Retired general Anthony Zinni, a former chief of the U.S. Central Command and presidential Middle East envoy, told CBS in May that “the worst-kept secret in Washington” was that the neoconservatives pushed the war in Iraq for Israel’s benefit. Similar criticism of Israel and Jewish groups appeared in the recent book “Imperial Hubris,” by Anonymous, who was later identified as Michael Scheuer, a serving senior CIA official.
“Objectively, al Qaeda does not seem off the mark when it describes the U.S.-Israel relationship as a detriment to America,” wrote Scheuer, a former head of the CIA analytical team focusing on Al Qaeda. “One can only react to this stunning reality by giving all praise to Israel’s diplomats, politicians, intelligence services, U.S.-citizen spies, and the retired senior U.S. officials and wealthy Jewish-American organizations who lobby an always amenable Congress on Israel’s behalf.”
In recent months, signs of alienation from the neoconservatives have come as well from the Bush administration. American officials, for example, have accused longtime Pentagon favorite Ahmed Chalabi, leader of the Iraqi National Congress, of warning Iranian intelligence officials that the United States had broken Iran’s secret communications codes. The FBI’s investigation to determine who in government had told Chalabi about the secret code-breaking operation has focused on Defense Department officials, sources said.
American officials, speaking anonimously, have given conflicting comments on whether the Franklin and Chalabi probes are linked.
The barrage of news reports on the allegations of improper conduct on the part of Aipac and Pentagon officials has fueled a suspicion among neo-conservatives that they are the victims of a smear campaign quietly endorsed by the White House. The recent memo being circulated in neoconservative circles points a finger at several State Department officials, including Deputy Secretary of State Richard Armitage, and at members of the National Security Council, including Robert Blackwill, who took over Iraq policy recently and is said to be behind the Chalabi crackdown.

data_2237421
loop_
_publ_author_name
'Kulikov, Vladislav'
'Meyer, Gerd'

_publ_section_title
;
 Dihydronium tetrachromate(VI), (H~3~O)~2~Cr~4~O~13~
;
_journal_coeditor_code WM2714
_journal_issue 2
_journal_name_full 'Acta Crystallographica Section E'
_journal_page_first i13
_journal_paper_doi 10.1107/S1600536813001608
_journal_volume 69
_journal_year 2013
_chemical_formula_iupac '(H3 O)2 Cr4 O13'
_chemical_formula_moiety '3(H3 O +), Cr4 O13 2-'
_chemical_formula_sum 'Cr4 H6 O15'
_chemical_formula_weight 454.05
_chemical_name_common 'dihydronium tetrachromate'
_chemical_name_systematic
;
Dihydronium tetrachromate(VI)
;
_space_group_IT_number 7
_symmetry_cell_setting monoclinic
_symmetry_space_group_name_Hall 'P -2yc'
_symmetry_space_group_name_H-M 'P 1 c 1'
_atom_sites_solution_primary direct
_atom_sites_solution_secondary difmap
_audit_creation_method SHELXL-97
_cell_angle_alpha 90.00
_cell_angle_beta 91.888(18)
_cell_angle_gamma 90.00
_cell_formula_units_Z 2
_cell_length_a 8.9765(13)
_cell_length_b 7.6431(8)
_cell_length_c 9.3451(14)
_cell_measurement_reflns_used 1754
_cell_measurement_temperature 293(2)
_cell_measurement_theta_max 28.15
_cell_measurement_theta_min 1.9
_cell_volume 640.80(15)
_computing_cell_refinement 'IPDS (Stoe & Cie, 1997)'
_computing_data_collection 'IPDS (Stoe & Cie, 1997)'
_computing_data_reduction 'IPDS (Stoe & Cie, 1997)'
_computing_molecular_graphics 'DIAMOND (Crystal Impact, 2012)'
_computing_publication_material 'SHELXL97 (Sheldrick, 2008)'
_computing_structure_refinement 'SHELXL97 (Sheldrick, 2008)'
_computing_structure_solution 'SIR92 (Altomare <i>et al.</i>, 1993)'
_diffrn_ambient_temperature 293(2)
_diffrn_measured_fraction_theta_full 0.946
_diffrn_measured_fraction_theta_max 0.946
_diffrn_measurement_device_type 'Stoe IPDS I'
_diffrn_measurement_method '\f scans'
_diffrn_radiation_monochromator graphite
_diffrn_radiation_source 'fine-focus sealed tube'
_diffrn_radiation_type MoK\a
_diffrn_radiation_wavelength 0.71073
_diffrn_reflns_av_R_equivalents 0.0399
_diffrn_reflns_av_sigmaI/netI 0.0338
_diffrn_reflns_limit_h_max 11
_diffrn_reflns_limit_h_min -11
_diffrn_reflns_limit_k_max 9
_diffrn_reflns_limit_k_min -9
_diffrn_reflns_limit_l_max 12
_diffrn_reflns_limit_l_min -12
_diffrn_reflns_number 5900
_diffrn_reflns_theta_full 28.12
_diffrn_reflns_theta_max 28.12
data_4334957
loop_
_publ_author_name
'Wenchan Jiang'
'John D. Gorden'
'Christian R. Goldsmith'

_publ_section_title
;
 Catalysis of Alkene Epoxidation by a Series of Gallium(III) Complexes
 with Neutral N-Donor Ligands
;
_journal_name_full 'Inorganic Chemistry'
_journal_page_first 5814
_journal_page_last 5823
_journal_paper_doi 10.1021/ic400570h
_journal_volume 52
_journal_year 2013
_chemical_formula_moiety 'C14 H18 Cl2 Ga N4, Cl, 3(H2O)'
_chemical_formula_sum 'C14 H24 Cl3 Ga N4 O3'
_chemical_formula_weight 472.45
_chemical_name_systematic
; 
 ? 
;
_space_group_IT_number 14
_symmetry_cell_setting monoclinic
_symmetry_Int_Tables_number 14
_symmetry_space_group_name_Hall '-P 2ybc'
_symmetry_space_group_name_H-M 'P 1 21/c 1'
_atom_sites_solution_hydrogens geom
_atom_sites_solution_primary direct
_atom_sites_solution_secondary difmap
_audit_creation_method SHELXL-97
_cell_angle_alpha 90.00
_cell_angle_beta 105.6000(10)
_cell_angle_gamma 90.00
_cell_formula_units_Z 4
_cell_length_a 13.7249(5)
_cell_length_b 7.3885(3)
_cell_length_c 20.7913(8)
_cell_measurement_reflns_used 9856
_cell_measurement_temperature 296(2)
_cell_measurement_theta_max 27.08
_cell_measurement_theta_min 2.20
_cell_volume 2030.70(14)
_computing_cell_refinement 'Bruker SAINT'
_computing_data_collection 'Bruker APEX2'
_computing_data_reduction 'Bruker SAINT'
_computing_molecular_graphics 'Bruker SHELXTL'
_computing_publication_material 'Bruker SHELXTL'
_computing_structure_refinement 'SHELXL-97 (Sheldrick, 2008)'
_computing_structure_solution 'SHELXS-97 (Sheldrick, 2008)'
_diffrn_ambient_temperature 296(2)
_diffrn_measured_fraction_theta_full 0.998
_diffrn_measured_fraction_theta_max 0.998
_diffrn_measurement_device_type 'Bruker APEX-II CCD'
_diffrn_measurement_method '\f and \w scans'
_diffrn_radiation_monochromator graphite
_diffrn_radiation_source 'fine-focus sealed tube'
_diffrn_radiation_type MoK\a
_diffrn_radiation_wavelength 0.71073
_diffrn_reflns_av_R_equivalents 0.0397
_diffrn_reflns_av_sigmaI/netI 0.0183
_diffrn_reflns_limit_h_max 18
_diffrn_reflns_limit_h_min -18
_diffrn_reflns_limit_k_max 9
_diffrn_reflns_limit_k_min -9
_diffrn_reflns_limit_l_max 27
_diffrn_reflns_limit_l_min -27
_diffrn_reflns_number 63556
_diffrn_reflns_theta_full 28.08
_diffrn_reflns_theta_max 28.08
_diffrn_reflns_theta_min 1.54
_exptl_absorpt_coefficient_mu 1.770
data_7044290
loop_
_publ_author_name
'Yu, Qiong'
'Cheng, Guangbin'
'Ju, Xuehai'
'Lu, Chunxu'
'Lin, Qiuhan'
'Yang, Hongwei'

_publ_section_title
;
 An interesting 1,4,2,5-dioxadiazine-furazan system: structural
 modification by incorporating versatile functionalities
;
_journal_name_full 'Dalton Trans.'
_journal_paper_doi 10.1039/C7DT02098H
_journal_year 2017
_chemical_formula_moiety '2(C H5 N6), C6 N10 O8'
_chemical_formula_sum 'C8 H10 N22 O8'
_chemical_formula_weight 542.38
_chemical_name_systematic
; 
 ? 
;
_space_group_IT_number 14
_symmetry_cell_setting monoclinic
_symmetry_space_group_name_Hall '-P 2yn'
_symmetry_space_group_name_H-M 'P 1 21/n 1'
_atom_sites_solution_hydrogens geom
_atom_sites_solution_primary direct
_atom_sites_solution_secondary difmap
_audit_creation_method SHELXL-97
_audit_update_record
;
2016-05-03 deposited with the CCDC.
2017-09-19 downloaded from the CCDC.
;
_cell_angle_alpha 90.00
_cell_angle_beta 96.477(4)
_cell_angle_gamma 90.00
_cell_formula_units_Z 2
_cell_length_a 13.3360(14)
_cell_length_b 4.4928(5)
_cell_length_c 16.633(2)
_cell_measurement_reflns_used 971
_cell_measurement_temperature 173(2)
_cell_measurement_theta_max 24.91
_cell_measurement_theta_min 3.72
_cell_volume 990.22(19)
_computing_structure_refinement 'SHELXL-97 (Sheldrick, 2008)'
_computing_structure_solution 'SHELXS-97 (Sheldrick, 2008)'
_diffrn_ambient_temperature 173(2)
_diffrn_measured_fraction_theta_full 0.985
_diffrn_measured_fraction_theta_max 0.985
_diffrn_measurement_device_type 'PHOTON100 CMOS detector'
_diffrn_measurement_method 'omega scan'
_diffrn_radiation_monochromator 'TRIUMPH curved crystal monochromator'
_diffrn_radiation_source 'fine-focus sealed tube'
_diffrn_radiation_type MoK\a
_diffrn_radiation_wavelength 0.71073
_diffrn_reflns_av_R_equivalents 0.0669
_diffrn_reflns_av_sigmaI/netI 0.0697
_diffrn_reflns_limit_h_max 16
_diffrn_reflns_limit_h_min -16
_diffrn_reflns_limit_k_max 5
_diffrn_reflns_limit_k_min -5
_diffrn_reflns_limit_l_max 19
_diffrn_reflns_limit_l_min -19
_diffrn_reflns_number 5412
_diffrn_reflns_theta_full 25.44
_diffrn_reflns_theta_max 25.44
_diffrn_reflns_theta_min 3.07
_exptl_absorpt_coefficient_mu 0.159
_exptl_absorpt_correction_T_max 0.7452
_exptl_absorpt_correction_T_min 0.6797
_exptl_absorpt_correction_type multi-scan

The memo, in an apparent reference to a June 2003 article in The Washington Post describing administration infighting over U.S. policy toward Tehran, asserted that media leaks from the State Department sank an effort by Pentagon officials to call for more aggressive action against Iran in a key policy document called the national security presidential directive, or NSPD.
“It was bad enough that the White House rewarded the June 15, 2003 leak by canceling consideration of the NSPD,” the memo stated. “It showed the State Department that leaks could supplant real debate. But while Armitage or Blackwell (sic) might be seeking to score points inside the beltway, they are feeding conspiracies in the Middle East that will sink the president’s policies in Turkey, Iraq, Iran, etc.”
To back up claims of antisemitism, the memo points to reports that the FBI has hired Stephen Green, a longtime critic of American-Israeli ties, as a consultant. A former United Nations official, Green has a long record of claiming that Israel uses Jewish Americans, some of them prominent, to spy on the United States. Green has said in interviews that FBI officials interviewed him at length in the past few weeks.
“Green has… been on a one-man mission to expose deep-cover Israeli agents for decades,” the memo said.
Green stresssed that the bureau had sought him out “and not the other way around” and that its officials did not ask about Franklin but about leading neoconservative like Wolfowitz and Feith.